Once upon a time, the US sought to mediate and unite a divided island. Now, by ending the arms embargo, it wants to sell weapons to the Greek Cypriot administration.
The move by the Trump administration to lift a three-decade-old arms embargo for the Greek Cypriot administration for one year, has been condemned by Turkey and the Turkish Republic of Northern Cyprus (TRNC) for increasing tensions in the eastern Mediterranean.
From October 1, the US will remove hurdles for one year on the sale or transfer of "non-lethal defence articles and defence services."
Why was there an embargo in the first place?
It all started in 1974 when the military junta in Greece backed a coup by Greek nationalists in Cyprus. It was hoped that the move would lead to an ‘enosis’, or union with Greece - a longstanding dream amongst hardcore nationalists.
Just five days later, however, Turkey launched an operation to protect the ethnic Turkish community on the island which feared a nationalist takeover.
Turkey had legal grounds to act under the Treaty of Guarantee signed in 1960 signed between Turkey, Greece, Cyprus and the United Kingdom.
The treaty ensured that the guarantor countries could act to preserve peace on the islands.
The Turkish community fearing the two dictatorial governments uniting appealed to Ankara which ensured that communal violence did not result in the ethnic cleansing of the Turkish population.
The failed ‘enosis’ bid led to a regime change in Athens, however, the conflict the old regime sparked paralysed Cyprus.
Fast forward to 1987, the US sought to encourage both sides on the island to return to the negotiating table and stop any possible militarisation of the Island. They imposed an arms embargo on the Greek Cypriot administration.
Back then, the US sought to mediate between the two sides.
Now, the US has seemingly foregone the diplomatic route and decided to take the first step in further militarising the island.
The Republic of Cyprus is a key partner in the Eastern Mediterranean. I am pleased to announce that we are deepening our security cooperation. We will waive restrictions on the sale of non-lethal defense articles and services to the Republic of Cyprus for the coming fiscal year.— Secretary Pompeo (@SecPompeo) September 1, 2020
The arms embargo was initially lifted by the US Congress in December 2019 and now the Trump administration has taken the first step towards further encouraging the Greek Cypriot administration to forgo diplomacy.
Although Pompeo has urged all sides to lower tensions in the region, the latest move by the Trump administrations to lift the embargo seems to suggest a contradictory approach to peace in the region.
The significance of the step and Ankara’s reaction to the move will likely have wide-ranging implications for the eastern Mediterranean.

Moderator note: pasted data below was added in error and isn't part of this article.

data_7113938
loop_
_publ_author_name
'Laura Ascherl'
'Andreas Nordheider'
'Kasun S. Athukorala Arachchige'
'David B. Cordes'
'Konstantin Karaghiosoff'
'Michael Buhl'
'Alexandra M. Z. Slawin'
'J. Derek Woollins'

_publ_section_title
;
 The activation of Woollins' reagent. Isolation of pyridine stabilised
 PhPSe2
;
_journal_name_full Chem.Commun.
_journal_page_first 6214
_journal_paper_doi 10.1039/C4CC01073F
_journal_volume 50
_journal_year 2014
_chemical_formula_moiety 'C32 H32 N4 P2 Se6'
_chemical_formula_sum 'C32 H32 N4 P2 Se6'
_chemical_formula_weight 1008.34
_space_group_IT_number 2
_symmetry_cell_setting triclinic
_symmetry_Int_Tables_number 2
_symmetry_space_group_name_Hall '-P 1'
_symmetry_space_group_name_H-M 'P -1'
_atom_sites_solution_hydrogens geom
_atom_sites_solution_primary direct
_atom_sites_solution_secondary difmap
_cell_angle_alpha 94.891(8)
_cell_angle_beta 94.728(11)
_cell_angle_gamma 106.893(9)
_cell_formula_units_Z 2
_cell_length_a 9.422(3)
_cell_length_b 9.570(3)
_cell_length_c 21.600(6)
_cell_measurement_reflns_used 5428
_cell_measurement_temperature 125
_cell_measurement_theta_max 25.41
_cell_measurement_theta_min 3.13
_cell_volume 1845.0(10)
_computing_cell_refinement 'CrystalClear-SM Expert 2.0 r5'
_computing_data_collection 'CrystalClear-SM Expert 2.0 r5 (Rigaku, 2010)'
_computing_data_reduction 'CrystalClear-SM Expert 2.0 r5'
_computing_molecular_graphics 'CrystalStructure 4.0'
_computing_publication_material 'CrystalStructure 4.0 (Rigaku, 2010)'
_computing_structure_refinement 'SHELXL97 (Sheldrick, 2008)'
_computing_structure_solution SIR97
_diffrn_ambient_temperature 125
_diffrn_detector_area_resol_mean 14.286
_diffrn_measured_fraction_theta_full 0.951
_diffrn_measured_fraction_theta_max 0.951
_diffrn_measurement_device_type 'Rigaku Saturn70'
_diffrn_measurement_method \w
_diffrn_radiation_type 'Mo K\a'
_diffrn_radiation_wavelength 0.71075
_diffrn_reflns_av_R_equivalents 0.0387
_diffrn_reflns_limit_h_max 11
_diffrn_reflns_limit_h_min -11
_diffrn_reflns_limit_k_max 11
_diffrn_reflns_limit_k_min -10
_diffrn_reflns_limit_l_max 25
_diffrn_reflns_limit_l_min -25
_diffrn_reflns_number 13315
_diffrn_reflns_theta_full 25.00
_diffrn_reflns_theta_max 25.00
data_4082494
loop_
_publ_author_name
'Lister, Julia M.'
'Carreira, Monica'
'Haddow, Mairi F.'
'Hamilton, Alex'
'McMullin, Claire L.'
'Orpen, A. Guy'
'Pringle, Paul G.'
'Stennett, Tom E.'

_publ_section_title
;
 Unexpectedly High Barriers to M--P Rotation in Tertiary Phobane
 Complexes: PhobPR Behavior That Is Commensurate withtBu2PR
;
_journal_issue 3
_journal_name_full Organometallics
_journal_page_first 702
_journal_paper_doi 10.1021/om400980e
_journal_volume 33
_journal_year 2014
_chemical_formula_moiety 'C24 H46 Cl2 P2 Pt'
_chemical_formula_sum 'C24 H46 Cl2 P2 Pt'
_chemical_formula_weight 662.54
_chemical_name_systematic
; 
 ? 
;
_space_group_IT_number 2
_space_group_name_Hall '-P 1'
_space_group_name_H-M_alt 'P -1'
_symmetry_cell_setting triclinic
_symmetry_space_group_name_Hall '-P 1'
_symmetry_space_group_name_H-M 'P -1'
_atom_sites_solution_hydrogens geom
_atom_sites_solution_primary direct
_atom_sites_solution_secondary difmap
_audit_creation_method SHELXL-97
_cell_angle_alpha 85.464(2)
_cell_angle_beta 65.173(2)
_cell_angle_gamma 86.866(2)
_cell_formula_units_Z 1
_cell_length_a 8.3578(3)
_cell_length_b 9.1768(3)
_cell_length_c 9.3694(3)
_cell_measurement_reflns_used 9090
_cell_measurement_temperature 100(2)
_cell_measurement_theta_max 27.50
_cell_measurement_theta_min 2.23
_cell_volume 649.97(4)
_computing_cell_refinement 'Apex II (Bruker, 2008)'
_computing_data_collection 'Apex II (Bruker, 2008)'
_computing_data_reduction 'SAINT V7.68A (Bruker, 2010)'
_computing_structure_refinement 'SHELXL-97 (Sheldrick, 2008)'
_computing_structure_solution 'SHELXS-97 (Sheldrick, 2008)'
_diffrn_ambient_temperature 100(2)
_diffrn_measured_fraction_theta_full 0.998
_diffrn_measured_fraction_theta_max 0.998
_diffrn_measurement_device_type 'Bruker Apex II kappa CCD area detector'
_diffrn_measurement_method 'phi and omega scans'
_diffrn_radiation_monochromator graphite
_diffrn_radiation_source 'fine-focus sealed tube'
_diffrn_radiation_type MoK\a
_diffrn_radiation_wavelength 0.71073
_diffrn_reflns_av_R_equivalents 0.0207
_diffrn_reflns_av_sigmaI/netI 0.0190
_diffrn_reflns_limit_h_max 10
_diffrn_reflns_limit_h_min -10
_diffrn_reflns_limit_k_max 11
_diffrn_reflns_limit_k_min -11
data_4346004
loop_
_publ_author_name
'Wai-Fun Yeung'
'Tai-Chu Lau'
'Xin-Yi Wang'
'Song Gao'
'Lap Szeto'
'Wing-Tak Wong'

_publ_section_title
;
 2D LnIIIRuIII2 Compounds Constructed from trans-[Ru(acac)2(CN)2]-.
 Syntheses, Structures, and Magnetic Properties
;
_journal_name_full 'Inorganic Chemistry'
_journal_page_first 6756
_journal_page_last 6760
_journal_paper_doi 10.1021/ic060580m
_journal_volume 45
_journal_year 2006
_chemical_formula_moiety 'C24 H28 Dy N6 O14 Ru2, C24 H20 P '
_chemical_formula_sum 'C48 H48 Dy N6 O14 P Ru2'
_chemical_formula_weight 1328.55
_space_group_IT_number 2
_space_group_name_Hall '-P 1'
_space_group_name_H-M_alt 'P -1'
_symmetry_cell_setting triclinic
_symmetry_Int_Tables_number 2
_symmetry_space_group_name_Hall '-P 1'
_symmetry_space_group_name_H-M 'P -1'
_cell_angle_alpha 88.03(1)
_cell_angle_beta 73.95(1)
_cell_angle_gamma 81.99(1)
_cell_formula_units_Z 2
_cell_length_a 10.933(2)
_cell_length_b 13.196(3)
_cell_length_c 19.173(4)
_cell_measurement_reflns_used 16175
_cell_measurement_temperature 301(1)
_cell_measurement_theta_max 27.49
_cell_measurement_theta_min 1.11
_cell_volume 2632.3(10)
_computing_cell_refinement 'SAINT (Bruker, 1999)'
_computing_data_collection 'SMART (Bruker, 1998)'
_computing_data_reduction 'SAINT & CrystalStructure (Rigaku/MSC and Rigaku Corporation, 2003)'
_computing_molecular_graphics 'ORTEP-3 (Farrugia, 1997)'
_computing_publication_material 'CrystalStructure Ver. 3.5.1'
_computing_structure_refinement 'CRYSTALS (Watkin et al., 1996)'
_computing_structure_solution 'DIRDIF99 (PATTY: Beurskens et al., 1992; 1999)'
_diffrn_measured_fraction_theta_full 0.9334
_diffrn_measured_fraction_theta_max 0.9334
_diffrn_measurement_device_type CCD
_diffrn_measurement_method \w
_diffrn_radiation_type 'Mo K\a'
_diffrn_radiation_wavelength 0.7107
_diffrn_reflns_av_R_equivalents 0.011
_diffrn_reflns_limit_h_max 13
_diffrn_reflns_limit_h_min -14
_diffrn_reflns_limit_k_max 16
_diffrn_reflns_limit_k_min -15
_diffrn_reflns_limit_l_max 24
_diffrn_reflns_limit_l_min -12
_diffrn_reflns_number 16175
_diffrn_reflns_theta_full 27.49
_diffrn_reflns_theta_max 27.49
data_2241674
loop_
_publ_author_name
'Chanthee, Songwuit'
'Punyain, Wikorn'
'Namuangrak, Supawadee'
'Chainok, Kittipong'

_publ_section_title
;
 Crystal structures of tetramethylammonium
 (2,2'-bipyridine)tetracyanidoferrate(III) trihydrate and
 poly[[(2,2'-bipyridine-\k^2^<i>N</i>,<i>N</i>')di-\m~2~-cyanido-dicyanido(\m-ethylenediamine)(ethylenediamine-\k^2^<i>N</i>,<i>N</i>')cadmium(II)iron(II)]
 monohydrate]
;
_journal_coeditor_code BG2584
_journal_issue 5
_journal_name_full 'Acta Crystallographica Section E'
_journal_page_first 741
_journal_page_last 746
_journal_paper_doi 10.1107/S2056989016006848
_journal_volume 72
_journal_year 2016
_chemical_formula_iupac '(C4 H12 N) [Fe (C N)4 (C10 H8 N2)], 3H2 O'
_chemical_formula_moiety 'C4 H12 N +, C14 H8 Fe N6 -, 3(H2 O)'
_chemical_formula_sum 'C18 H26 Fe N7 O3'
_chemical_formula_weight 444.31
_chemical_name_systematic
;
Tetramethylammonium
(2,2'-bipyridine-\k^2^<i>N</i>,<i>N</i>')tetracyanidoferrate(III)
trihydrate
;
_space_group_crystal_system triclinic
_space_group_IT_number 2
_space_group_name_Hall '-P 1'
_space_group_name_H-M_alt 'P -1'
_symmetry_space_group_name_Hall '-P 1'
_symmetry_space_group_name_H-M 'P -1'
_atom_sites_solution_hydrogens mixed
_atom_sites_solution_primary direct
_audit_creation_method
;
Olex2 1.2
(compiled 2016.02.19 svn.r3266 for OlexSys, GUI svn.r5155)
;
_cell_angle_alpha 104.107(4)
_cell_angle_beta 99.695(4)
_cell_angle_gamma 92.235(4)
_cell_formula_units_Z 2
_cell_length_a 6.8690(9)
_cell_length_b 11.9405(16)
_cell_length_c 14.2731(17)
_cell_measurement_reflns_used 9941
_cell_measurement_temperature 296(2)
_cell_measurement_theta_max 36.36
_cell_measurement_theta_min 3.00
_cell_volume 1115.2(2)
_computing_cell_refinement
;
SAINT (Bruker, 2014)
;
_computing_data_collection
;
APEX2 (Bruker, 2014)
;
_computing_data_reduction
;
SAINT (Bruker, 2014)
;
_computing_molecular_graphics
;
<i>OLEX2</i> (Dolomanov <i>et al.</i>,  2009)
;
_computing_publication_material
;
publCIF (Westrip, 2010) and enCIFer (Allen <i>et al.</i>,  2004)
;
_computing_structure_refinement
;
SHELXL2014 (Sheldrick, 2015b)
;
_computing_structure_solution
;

In 1997, for instance, when the Greek Cypriot administration sought to buy S300 missiles from Russia, it only raised tensions in the eastern Meditteranean.
After a strong Turkish reaction to the move, Cyprus sent the S300 missiles to Greece in exchange for other weapons.
But it displayed how the Cyprus issue and any potential militarisation by external powers was, and remains, a critical issue for Turkey.
Turkey’s foreign ministry said the decision “disregards the equality and balance” on the island and that Ankara expects its NATO ally to “review” it.
“Otherwise, Turkey, as a guarantor country, will take the necessary reciprocal steps in line with its legal and historical responsibility to guarantee the security of the Turkish Cypriot people,” it said in a statement.
Once upon a time, the European Union even cautioned the Greek Cypriot administration against a military build-up on the island which it argued would hurt peace efforts and the country’s entrance into the political and economic union.
Why does the US want to end the embargo now?
The answer to that is in the Congressional bill named “End the Cyprus Arms Embargo Act”.
In it, one of the reasons for ending the embargo is stated as “The inability of the United States to provide defense articles and services to the Republic of Cyprus has forced Cyprus to obtain these items from countries which pose challenges to United States interests around the world.”
While the Greek Cypriot administration is not part of the NATO military alliance, the US is now eager to sell weapons to a country it sees as potentially being a significant purchaser.
Washington-based newspaper, The Hill, which reflects the inner workings of Congress, ran an op-ed from a neo-conservative thinker which argued that ending the arms embargo is an “opportunity to thwart the designs of Russia, China, and Turkey in the Middle East.”
Neo-conservatives, or neocons, who have been influential in the US political scene over the last 30 years, and seek to project US influence abroad through military means, have been a powerful driving force in the Trump administration.
Even though the ideology has been described as “discredited”, several of its lieutenants have made it to the inner sanctum of the Trump administration, including the US secretary of state Mike Pompeo and Senator Lindsey Graham.
The partial lifting of the sanctions by the US is a signal that Washington is looking to contain Turkey in the eastern Mediterranean even if it means working with a non-NATO member against a longstanding NATO ally.